Sorry Mrs T but bus adverts are big news


Powerful advertising messages shown on London’s buses are causing a stir


By James Ranger

Few figures cast a shadow over contemporary politics like former Conservative prime minister Margaret Thatcher and her legacy still divides popular opinion.

Some see her as pioneer whose brand of uncompromising conservatism should be revisited to steer us out of the economic mire. Others say her career is a reminder of the perils of disenfranchising the working classes.

Perhaps her greatest gift to the modern era was the political sound-bite. The clear favourite among her detractors is one which her supporters maintain is purely apocryphal: “A man who, beyond the age of 26, finds himself on a bus can count himself as a failure.”

Some argue it took someone like Thatcher to look on bus users as an underclass. What’s more, the Iron Lady clearly did not foresee the role that the humble omnibus would come to play in public debate at the start of the 21st century.

In the 1980s what was displayed on the sides of buses was the concern of working-class commuters. Fast forward 20 years and bus adverts are big news.

A fortnight ago, drug charity Release began a campaign on the side of London buses which read “Nice People Take Drugs”. It was intended to start a frank and open debate about drug use and the law.

While no complaints were recorded, advertising agency CBS Outdoor withdrew the ads following concerns from one of the bus companies involved and guidance, but not instruction, from the Committee of Advertising Practice that the message could be misinterpreted and cause offence.

Though the campaign has been cancelled, the charity itself is in no doubt about the power of this particular advertising method.

“Any bus advert seems to be the best value in terms of the kind of coverage you get,” said Claudia Rubin, Head of Policy and Communications.

“The Tube is so expensive to get adverts at just one station. And you tend to get the same people who see the same ads.

“With buses you get a much broader spectrum of people it would be exposed to.”

Slogans and appeals adorning the sides of buses are almost as old as the vehicle itself.

But the watershed moment for these mobile billboards came in October 2008 when comedian Arianne Sherine, with the backing of the British Humanist Association (BHA) and atheist-in-chief Richard Dawkins, created the Atheist Bus Campaign.

The ads – bearing the legend: “There is probably no god. Now stop worrying and enjoy your life” – at once proved a rallying call for non-believers and believers alike to stimulate a public discussion of the issue.

For BHA chief executive Hanne Stinson starting the campaign was pragmatic but the extraordinary impact of the adverts soon became apparent.

“It was actually a very practical reason: our bus ads were a direct response to a series of Christian adverts that appeared on London buses,” she said.

At least one bus driver refused to drive a bus carrying the Atheist ad and although Ms Stinson describes this as ‘worrying’, she admits it helped the BHA’s cause.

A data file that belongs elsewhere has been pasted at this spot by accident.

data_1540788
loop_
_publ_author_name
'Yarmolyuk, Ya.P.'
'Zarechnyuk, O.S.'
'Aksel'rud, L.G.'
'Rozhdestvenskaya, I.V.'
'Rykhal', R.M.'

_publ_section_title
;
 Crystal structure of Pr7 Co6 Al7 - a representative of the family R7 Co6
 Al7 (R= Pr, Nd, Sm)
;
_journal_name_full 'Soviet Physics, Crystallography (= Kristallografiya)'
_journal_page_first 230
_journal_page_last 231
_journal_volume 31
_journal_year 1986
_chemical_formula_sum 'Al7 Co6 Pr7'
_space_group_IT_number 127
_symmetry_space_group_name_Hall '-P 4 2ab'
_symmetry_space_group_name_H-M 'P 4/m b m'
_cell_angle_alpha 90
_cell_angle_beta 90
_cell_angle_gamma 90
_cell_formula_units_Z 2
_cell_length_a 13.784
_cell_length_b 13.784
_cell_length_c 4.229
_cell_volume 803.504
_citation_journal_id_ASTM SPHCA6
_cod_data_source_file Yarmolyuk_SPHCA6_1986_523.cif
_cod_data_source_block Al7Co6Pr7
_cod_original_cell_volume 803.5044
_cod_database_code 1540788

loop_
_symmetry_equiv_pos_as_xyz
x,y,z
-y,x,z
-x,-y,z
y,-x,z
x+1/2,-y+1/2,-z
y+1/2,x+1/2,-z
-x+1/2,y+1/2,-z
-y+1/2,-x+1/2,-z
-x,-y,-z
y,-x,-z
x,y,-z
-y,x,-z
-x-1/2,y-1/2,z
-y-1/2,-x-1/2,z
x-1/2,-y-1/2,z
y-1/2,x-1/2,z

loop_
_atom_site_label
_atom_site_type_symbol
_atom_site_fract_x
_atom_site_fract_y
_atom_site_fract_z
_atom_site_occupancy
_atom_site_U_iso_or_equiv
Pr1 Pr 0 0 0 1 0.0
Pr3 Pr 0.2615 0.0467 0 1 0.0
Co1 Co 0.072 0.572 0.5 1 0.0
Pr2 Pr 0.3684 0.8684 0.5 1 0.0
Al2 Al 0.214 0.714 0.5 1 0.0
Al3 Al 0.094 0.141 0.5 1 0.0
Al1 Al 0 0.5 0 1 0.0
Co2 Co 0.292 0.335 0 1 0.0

“Of course that did us a world of good because we got far more hits on our website.”

Paul Woolley, director of Christian think tank Theos, donated £50 to the campaign. He said at the time: “We think that the campaign is a great way to get people thinking about God. The posters will encourage people to consider the most important question we will ever face in our lives.”

But as much as the campaign contributed to the public debate, the fact three Christian groups then produced their own ads has convinced Ms Stinson that the medium has its limits.

“We probably won’t want to use bus adverts again because we don’t want to get in to a game of tit-for-tat,” she confirmed.

Release admits the campaign’s power but stresses that financial considerations had their part to play.

“I can’t pretend we were influenced by the success of the Atheist campaign but we were also influenced in terms of cost effectiveness,” Ms Rubin added.

“If you typed ‘Nice People Take Drugs’ into Google before the campaign you got four hits. Now it’s 35,000.”

Mental health campaign Time To Change don’t regularly use bus adverts but won the use of some in a competition run by CBS Outdoor. Communications Officer Kate Stringer says a lot of influential people contacted them to say they’d noticed the campaign.

She said. “They’re a good way of getting notice by opinion-formers and people you want to see them.

“Certainly in central London they’re a good way, perhaps even better than the Tube, of getting noticed by opinion-formers and the kind of people you’d like to see your advertisements.

“They’re the people we’re trying to engage with and raise awareness, getting to those key influential people.”

Following the ABC, international versions followed across Europe and a number of churches struck back. The public debate has died down, now more likely to take place in the specialist press and debating rooms in universities than in the daily papers.

Even so, it’s hard not to wonder what Thatcher would think of the current crop of bus adverts and the repercussions on wider society.

With every year that goes by, her influence wanes as those around in her heyday grow old and retire. But the importance of bus advertising is, it seems, here to stay.


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